As she had all afternoon, my grandmother gripped my arm—for support, I thought then, but I think now because she would miss me.  Mémère had lived upstairs from us on the farm in Lisbon Falls for ten years. When I was born, my parents were living with her and my grandfather so it was to her house that my mother had brought me from the hospital. Mémère had seen me and my siblings grow up and she was very attached to us—to me especially, I realize now,  because in many ways we were similar persons.

What must it have seemed like to her who had never learned to read well in her own language to have a grandson who was about to enter a book-filled experience in two languages? She must have sensed that this would take me far beyond her world. How could she not have a sense of loss despite her pride in me? How could she not have sensed that it would make me into a different sort of person than she was? Perhaps that too is why she clung to me.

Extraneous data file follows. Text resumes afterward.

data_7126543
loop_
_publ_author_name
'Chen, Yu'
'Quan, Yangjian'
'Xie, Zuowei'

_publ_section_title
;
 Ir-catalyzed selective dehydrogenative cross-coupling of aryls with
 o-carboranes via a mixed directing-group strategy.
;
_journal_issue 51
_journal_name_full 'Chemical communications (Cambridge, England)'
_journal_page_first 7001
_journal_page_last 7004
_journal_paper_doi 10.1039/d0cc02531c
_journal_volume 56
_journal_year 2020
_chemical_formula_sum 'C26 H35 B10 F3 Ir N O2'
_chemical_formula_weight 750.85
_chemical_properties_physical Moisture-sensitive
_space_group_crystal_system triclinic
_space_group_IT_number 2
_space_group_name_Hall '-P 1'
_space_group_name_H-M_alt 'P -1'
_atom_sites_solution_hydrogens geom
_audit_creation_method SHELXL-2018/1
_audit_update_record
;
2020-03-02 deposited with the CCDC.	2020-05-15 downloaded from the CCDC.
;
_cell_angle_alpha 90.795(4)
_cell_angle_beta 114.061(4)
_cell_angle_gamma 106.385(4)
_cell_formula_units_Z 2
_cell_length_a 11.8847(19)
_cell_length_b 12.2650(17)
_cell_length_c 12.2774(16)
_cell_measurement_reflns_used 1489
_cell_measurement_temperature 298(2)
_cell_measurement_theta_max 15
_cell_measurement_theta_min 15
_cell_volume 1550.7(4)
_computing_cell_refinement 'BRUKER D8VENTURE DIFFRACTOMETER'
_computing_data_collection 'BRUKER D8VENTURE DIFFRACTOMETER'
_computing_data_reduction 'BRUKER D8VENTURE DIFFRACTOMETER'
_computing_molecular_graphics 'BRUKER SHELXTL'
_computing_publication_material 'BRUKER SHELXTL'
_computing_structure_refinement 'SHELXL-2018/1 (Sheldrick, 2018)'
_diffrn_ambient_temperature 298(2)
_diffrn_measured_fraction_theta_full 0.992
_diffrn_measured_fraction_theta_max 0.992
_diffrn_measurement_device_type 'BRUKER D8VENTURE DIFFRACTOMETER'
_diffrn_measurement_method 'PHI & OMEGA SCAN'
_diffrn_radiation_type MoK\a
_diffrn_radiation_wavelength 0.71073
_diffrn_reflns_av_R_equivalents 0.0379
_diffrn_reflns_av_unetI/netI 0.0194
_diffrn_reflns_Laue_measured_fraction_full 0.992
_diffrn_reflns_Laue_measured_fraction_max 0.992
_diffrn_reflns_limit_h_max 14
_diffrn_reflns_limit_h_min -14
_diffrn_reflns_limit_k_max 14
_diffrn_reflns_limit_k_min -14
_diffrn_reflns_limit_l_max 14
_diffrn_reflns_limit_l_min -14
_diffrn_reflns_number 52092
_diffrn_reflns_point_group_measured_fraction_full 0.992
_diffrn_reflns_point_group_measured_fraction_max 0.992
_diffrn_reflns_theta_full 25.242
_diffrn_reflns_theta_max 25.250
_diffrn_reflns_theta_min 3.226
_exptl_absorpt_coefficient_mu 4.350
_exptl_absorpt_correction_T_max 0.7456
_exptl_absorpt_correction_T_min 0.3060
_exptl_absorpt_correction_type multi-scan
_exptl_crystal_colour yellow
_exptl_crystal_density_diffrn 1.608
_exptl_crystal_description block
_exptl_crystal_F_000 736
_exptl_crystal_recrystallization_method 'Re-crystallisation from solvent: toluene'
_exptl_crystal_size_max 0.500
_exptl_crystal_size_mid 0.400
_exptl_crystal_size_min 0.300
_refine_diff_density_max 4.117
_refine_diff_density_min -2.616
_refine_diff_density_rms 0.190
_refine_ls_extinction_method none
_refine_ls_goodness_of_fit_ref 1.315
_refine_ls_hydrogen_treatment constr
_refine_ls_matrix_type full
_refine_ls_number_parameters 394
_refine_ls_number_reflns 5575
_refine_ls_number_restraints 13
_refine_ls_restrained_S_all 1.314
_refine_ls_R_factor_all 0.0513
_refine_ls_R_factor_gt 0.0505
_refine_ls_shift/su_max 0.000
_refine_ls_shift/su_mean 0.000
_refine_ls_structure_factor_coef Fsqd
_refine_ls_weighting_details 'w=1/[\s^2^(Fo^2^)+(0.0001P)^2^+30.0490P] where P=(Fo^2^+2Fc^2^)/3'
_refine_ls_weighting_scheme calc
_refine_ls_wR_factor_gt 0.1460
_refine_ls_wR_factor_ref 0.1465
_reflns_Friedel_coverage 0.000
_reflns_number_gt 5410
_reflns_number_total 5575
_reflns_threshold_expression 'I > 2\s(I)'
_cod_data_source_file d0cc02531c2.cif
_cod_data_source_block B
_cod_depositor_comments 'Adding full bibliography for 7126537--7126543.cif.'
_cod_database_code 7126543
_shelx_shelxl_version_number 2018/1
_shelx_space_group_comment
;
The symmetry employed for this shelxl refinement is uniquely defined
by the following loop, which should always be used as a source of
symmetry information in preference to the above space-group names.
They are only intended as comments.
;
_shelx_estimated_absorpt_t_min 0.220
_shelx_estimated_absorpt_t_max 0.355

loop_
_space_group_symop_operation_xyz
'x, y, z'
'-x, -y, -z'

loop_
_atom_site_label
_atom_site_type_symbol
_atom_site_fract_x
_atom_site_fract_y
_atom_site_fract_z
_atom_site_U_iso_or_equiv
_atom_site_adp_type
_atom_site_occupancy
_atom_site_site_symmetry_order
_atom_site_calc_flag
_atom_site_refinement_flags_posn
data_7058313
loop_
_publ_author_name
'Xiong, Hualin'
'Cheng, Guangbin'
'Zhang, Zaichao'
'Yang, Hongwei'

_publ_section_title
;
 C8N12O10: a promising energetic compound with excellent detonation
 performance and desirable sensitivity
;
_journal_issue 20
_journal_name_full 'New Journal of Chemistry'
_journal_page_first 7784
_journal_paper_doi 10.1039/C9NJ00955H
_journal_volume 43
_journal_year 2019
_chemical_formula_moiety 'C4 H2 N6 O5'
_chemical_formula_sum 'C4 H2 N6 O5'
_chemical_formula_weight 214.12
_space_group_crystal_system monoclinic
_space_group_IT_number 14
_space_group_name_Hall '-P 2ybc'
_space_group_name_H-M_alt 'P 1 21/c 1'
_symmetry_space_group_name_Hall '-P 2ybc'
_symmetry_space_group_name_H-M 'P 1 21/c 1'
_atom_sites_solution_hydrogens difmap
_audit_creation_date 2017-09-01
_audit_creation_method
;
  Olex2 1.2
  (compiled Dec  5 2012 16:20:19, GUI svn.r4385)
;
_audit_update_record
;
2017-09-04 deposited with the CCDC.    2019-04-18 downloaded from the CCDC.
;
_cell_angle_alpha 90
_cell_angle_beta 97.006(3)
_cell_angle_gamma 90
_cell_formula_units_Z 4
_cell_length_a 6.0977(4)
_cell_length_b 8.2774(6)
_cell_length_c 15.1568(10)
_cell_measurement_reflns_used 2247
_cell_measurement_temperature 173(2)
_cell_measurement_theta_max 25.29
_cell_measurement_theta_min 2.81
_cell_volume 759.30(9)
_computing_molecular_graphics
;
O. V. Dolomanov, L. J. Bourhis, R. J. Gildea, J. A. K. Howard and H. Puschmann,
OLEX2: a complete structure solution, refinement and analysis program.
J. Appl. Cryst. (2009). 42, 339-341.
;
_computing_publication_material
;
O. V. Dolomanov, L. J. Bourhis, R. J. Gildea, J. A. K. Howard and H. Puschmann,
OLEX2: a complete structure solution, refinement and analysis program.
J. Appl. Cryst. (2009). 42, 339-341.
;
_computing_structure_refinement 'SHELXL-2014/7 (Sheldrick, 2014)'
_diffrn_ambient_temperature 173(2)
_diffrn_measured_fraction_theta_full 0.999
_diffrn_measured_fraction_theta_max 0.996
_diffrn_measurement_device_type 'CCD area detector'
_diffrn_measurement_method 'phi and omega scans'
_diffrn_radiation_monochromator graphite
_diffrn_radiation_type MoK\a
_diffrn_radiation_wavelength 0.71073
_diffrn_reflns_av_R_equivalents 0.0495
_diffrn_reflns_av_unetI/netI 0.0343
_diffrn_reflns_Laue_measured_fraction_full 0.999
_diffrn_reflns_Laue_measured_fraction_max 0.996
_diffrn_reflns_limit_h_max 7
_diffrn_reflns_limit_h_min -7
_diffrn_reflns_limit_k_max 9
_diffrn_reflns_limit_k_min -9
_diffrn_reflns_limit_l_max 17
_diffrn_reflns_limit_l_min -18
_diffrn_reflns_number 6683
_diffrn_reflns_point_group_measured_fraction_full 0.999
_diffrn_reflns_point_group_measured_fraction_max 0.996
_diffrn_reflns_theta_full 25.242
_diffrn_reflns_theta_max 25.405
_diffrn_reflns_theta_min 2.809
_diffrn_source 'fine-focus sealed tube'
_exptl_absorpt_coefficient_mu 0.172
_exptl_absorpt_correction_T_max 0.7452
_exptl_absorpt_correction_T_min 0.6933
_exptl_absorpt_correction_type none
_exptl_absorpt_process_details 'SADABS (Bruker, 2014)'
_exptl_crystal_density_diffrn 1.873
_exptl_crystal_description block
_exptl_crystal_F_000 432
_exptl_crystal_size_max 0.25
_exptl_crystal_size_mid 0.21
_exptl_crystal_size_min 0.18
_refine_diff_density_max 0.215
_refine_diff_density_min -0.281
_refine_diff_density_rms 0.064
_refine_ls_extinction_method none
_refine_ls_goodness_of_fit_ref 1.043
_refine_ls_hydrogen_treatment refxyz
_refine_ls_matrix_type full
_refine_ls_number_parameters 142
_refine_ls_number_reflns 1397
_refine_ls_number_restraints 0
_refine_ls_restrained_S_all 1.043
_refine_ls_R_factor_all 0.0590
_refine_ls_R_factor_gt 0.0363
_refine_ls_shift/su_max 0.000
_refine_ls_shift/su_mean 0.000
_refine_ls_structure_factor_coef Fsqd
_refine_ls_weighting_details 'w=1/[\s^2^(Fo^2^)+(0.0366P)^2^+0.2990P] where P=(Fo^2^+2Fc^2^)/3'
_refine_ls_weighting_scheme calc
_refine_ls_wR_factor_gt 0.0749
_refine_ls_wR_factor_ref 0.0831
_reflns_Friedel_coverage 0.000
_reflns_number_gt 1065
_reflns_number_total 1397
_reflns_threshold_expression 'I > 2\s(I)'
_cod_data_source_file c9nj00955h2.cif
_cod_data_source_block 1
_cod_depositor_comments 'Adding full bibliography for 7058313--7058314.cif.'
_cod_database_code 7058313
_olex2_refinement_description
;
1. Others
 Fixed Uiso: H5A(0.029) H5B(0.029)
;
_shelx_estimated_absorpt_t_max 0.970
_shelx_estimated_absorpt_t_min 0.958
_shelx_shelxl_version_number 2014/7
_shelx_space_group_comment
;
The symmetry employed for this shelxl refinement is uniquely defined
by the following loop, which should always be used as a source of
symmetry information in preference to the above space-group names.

“He’s going to love this room,” my mother was exclaiming to Father Houle, the librarian, who stood near her with a stack of school books he was distributing. He said that we did not buy most of our schoolbooks but only had the use of them. That must have pleased my father who always had expenses on his mind.

My mother turned to me. “You’re just going to love this room, aren’t you?”

“Yes,” I replied simply because I had been thinking that very thought. Still, I felt as if she were pulling it out of me, as if I had to feel what she felt. It was going to be the last time in months that I would have this familiar interaction with my mother—her demand, my reluctant assent.